ND produces more than 1.1 million barrels of oil a day
BISMARCK – The state produced 1.107 million barrels of oil a day in August, according to new numbers released on Wednesday by the North Dakota Department of Mineral Resources.
The month prior North Dakota produced 1.076 million barrels of oil a day. The numbers are normally about two months behind.
On Wednesday, the price of North Dakota light sweet crude oil was $73.75 and West Texas Intermediate was $80.52.
The state’s natural gas production in August was 91,774,175 MCF or 2,960,457 MCF a day – higher than in July when the state produced 89,261,659 MCF or 2,879,408 MCF a day. The gas capture percentage in August was 92%.
Thirty rigs were actively drilling in the state on Wednesday.
The state had a preliminary high number of 16,953 producing wells in August. That month and also in July, 521 wells were waiting on completion.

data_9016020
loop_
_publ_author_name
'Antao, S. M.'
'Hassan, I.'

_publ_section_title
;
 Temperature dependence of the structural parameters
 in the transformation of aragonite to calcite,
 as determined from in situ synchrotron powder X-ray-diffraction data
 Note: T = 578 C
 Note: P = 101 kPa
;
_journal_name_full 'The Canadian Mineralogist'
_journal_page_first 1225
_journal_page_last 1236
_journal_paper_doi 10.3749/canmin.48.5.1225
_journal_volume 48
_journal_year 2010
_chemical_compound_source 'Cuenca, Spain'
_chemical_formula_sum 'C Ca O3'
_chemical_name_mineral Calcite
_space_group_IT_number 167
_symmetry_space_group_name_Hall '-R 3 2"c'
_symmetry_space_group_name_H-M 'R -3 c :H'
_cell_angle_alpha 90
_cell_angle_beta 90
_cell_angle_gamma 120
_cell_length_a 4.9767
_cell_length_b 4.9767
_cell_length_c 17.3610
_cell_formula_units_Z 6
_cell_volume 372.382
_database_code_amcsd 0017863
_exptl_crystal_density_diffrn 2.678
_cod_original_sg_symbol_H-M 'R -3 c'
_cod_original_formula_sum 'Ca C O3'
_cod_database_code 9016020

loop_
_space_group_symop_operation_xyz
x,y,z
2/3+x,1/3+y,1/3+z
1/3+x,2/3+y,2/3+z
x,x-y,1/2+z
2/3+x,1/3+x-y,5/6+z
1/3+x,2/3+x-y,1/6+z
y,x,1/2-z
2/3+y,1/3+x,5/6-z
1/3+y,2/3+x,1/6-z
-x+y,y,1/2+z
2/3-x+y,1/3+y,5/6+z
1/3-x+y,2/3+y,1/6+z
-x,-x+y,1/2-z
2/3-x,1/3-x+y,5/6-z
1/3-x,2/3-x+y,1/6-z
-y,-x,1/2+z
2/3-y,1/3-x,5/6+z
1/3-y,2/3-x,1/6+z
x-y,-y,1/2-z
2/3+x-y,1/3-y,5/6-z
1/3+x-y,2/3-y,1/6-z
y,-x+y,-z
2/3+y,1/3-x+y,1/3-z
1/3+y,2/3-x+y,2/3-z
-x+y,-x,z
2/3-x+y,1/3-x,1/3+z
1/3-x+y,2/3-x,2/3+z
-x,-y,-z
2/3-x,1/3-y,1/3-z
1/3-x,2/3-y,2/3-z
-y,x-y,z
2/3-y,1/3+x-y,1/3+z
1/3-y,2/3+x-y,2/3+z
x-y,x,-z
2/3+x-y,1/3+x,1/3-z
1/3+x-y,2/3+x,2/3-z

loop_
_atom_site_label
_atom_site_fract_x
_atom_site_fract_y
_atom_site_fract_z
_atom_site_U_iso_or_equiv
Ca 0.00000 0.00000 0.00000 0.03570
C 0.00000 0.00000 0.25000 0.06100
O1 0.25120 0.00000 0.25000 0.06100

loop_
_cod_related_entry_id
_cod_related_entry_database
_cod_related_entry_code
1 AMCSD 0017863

Fort Berthold Reservation produced 253,291 barrels of oil a day in August. Three rigs were actively drilling on the reservation and 2,598 wells were active.
Lynn Helms, director of the Mineral Resources Department, said drilling rig count fell 51% from January 2020 to August 2021 and is slowly increasing.
He said the number of well completions has been low and volatile since April 2020 as the number of active completion crews dropped from 25 to one, then increased to six in July 2021 and to 10 this week.
According to Helms, OPEC+ reached a deal Sunday to phase out 5.8 million barrels per day of oil production cuts by September 2022 as prices of the commodity hit their highest levels in more than two years. Coordinated increases in oil supply from the group known as OPEC+ began in August. At its Oct. 4 meeting, OPEC+ decided to stick with its plan to increase production 400,000 barrels per day on a monthly basis going forward, Helms said.
“International Energy Agency estimates a 1.5 million barrel per day shortfall for the second half of this year, indicating a tight market despite the gradual OPEC supply boost,” Helms said. He said the agency now estimates that supply and demand are balanced, with demand returning to 2019 levels in the second quarter 2022.